The promotion was so successful that it will have changed some consumers’ buying habits: bringing forward their normal purchase cycle.
So consumers who might have changed their irons every 6 years, had an incentive to trade-in their old clubs and get a new set a year, or two, early. This effectively brought forward some of this year’s sales.
The success of this promotion hasn’t been totally realised due to 2017’s successful product launches. Good showings from Ping and Titleist have hidden some of the disparity. On-course iron sales this month have shown a 37.4% increase on last year – a stellar performance and, in the main, reversing some of the channel shift that happened last year. On-course also saw some growth in woods. Overall these figures help support the clubs sales which overall saw drops between – 4% in irons to -24% in wedges.
Looking at the longer-term club trend, 2017 showed a 2.7% increase on 2015 and a 13% increase on 2014.
So, where did golfers spend their money?
For the first time in a while, we saw a change in the ranking of categories. Irons took top spot with 18%. The change in season brought some repositioning of the other categories, with mens’ tops and shoes jumping up the order, passed balls.
Looking at the year to date trends, you can see this a bit more clearly.
The main drop seen in shirts slipping down the order.
Drops in value were also mirrored with significant drops in volume this month.
Unless you were a shoe brand, this is probably one of the most depressing graphs I have seen in a long time. Shirts being the biggest loser, but generally everything getting a pounding. Let’s move on.
As we have seen all year ASP’s continue to rise and October is no different. Seeing considerable growth in 13 categories, with only 3 apparel categories seeing some single digit drops.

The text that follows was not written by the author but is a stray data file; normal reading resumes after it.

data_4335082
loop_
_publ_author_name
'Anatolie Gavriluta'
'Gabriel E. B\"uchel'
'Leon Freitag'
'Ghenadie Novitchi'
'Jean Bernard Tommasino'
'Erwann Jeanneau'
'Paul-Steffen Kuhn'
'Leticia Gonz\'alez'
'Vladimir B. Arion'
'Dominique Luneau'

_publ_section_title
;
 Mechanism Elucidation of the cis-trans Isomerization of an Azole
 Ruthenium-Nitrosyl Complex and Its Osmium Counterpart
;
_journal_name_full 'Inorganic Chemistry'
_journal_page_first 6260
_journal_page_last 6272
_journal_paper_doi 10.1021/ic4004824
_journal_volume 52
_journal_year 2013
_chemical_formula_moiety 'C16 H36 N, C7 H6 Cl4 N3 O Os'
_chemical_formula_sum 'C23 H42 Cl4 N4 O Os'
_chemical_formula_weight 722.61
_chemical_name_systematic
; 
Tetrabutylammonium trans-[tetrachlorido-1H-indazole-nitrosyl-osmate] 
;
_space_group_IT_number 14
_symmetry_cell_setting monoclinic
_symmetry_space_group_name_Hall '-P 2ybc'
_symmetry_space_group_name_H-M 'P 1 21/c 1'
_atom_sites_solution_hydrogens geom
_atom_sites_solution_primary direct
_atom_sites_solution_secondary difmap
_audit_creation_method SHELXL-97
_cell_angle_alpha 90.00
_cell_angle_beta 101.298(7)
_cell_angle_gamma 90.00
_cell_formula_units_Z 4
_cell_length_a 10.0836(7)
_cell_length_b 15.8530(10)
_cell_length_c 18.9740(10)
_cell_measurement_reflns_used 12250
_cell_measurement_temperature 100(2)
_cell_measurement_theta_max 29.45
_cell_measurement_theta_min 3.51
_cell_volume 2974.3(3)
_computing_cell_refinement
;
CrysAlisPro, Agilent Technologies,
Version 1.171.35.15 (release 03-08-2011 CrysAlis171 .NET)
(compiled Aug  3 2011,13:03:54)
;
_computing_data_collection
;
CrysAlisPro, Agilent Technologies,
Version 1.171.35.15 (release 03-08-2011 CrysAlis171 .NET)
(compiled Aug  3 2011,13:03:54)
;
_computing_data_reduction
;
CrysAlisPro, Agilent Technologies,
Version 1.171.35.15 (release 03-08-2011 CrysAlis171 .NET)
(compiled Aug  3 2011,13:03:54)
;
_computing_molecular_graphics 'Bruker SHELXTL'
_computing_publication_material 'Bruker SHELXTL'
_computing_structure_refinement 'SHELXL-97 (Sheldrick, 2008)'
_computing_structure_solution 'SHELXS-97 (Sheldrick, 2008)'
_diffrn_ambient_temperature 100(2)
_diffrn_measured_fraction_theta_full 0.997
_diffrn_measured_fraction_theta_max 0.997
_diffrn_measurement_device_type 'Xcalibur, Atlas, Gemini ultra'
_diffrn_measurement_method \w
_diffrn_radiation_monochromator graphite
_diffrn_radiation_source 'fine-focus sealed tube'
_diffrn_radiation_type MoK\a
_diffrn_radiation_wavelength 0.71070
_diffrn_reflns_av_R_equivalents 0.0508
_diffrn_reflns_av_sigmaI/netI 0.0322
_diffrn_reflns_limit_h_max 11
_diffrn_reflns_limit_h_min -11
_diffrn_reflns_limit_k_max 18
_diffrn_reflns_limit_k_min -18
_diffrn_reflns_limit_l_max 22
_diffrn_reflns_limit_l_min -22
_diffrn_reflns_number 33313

OK so with the exception of a relatively poor October most of the trends are the same as we have seen for most of this year. What next?
The big issue is whether the relative slump will continue. The worrying thing for me is that last year, October was 9.2% up on the previous year. November however was 17.2% up!! Based on this month’s trend, we might be in for a rocky month next month. Weather hasn’t been great to extend the season – unlike last year. We should also see further effects of last year’s off-course promotions, as they ran on for a couple of months. This is very likely to have an negative effect. Lets just hope the positive product launches can carry us on a bit further.
So where might we end up.
Earlier in the year, when sales were good, I tempered my enthusiasm for massive year on year growth – based on how strong the end of last season was. This seems to be coming true, with the steady year on year drop off continuing.
Having come from nearly 20% growth in March, its hard to think that this year’s gains might be relatively small. However the trend has declined in most months. As previously offered I was expecting something around 8% to 10% and I think that is still a possibility. While the boom of the last quarter in 2016 has had an effect on this year’s numbers, there have been some really strong product launches that continue to excite the consumer. Let’s hope they continue to buy with enthusiasm.